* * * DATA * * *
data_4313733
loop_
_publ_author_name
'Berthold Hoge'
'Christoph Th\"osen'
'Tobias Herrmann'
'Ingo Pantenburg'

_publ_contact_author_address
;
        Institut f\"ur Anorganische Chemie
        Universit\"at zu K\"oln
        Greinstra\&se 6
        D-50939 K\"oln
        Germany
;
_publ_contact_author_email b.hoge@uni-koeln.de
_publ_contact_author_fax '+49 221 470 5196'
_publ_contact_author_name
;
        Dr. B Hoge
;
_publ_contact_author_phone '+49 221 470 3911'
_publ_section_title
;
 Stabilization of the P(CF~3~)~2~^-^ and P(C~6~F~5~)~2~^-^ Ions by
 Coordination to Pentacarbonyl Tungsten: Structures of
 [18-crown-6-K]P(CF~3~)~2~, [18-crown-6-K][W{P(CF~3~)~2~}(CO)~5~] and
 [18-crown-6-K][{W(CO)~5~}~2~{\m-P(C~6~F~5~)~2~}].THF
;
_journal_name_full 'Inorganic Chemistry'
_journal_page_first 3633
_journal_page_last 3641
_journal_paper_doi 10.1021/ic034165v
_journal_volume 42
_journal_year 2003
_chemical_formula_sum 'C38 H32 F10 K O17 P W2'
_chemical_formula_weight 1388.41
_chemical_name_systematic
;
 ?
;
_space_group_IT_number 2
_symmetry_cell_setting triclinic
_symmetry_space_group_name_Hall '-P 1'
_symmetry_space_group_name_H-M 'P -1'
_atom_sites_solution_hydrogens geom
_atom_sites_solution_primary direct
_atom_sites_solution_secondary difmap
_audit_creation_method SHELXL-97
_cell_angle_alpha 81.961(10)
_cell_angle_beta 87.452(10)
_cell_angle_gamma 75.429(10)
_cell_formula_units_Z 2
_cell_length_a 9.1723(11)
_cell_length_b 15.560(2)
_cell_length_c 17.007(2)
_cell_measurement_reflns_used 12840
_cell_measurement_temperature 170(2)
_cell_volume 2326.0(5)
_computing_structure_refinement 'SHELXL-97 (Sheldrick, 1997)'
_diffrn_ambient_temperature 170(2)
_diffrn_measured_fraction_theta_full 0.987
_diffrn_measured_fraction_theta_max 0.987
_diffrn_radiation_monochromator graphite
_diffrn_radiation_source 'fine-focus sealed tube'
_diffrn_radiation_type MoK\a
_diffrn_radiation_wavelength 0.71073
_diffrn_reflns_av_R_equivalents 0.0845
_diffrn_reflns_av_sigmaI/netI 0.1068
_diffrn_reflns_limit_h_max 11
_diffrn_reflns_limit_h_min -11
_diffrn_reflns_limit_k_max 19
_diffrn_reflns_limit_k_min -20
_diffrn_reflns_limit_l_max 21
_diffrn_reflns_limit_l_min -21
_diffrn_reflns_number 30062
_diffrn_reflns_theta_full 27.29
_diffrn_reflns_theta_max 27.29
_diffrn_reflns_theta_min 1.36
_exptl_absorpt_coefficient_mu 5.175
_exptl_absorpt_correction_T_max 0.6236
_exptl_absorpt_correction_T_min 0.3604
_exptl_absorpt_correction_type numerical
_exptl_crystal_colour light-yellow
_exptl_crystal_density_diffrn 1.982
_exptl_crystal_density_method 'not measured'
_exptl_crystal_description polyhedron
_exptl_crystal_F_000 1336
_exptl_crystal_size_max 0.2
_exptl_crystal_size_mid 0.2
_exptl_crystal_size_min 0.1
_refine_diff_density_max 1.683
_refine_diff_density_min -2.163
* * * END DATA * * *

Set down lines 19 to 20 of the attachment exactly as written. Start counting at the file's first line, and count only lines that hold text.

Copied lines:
;
        Dr. B Hoge